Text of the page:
Investor Surveys are Bullish

By: Keith Kennedy | Thu, Oct 27, 2005
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There is a surprising degree of middle of the road uniformity amongst most of the surveys that report the percentage of stock market bulls and bears. Amongst the 12 surveys monitored by Investors Internet Inc., eight are bullish, four are bearish and one is split down the middle. The FIFTI Index of free advice from independent financial newsletter writers prepared by is showing 41% bulls, and 36% bears. Most of the other surveys are not too dissimilar.

The ambivalence is due to the mixed signals being put out by the market and the economy. Neither the bulls nor the bears have taken control of the market. Last week the Dow and the S&P 500 were down and the Nasdaq up. The sharp move up on Wednesday was matched by an equally sharp move down on Thursday. The good economic news is regarded as bad, and the bad as good, because the good news about a strong economy will only encourage the Fed to continue increasing interest rates, which is bad news. As a result, many experts say the current market is dangerous and admit that this is a difficult time to forecast the future direction of the market.

The approximately equal number of bulls and bears does not mean that there are not strong opinions about which way the market is going to break out of its range-bound activity. monitors free information from the Internet (FIFTI) and this past weekend some remarkable observations have been made. For example:

George Slezak reported that last week's Commitments of Traders Report shows that Commercials have a net long position in stock index futures that is their largest in five years. Commercials are the ones that are usually correct.

Joe Duarte reported that the latest figures (which are two to three weeks old) for NYSE insiders and Specialists show aggressive buying and record low short selling. The insiders and Specialists are usually correct.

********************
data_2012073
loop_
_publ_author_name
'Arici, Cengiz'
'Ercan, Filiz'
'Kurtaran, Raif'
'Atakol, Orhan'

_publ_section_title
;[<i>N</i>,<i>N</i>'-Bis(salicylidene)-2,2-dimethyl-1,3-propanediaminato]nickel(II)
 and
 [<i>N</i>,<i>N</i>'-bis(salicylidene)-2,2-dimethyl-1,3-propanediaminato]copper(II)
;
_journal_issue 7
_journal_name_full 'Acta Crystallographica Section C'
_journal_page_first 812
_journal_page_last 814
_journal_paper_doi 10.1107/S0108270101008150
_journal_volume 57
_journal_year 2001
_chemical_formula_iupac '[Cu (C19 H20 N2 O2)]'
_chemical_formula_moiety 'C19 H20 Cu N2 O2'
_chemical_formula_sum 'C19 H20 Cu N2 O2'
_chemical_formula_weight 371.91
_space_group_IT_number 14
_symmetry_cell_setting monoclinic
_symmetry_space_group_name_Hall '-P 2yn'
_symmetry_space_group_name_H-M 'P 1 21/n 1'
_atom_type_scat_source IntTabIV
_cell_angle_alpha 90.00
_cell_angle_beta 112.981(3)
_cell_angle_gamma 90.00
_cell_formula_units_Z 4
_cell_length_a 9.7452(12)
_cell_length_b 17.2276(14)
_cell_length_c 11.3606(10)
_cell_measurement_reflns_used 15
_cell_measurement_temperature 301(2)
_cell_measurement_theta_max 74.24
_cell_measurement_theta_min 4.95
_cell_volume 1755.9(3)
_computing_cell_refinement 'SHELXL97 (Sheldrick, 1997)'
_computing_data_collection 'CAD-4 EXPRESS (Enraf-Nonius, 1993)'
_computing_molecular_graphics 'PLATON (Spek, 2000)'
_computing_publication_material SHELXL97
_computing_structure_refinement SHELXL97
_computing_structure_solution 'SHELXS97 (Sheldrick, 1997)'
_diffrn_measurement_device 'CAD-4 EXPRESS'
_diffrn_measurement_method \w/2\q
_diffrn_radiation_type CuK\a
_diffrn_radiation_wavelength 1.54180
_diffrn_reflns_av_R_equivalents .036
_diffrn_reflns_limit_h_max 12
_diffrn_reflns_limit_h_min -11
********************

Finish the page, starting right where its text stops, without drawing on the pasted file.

Against that, there is John Hussman making the point that the market has unusually unfavorable valuations and clearly unfavorable quality of market action so the risk is heightened. As he says, he doesn't talk like that often.

The Canadian National Bank Financial cannot see how the U.S. consumer will be able to continue spending at the same rate and predicts profound, mostly dire, implications.

In general, the independent financial newsletter writers agree that the market is oversold, and for that reason alone it could bounce at any time. October is notorious for being a bad month for the market, and November is often the start of the market rising until the "Go away in May" adage applies.

But this year is different the bears say.

There's the economy, which is facing rising inflation, tighter monetary conditions and the continuing risk of geopolitical events. There is now talk about the Fed raising the interest rate to 5%.

There's the consumer, who is losing confidence, facing higher energy prices and high levels of debt, has no money left to draw out of the house and is increasing spending faster than the growth of income. There is talk about consumer spending dropping to a growth level below 2%, which it has not done for 15 years.

There's company profits, which are at levels that cannot be sustained. Though this earnings season is good the forecasts for the next quarter and 2006 are not so bright.

There's the market, whose internals have been bad recently and whose indexes are forming bearish chart patterns.

"Yes, but..." say the bulls.

The economy is strong. Housing has not crashed as many predicted. Unemployment is low. Overseas central banks are still buying the dollar. Energy prices are receding. Company profits are excellent. Market internals are at the lows that produced rallies before. Chart patterns often give false signals. The smart money is buying not selling.

The Dow has been in the range 9,700 to 11,000 since November of 2003. Except for a brief spell in the middle of 2004 the Nasdaq hasn't been much outside of 1,900 to 2,200. This year the major market indexes are down just a few per cent. No wonder it is difficult to see what catalyst will take them outside their current ranges.


Keith Kennedy

Author: Keith Kennedy

Keith Kennedy Ph.D.

Dr. Keith Kennedy has many years experience as an investor and has an extensive background in management consulting. He has advised stockbrokers, banks, insurance companies, professional firms, commercial and industrial companies on solving their information problems. His career includes a Ph.D. in engineering, positions as a Managing Director for one of the "Big Four" management consulting firms in the U.K., Chief Executive of an information technology and consulting firm in England, and years of experience as a Principal of a management consulting firm in the USA.

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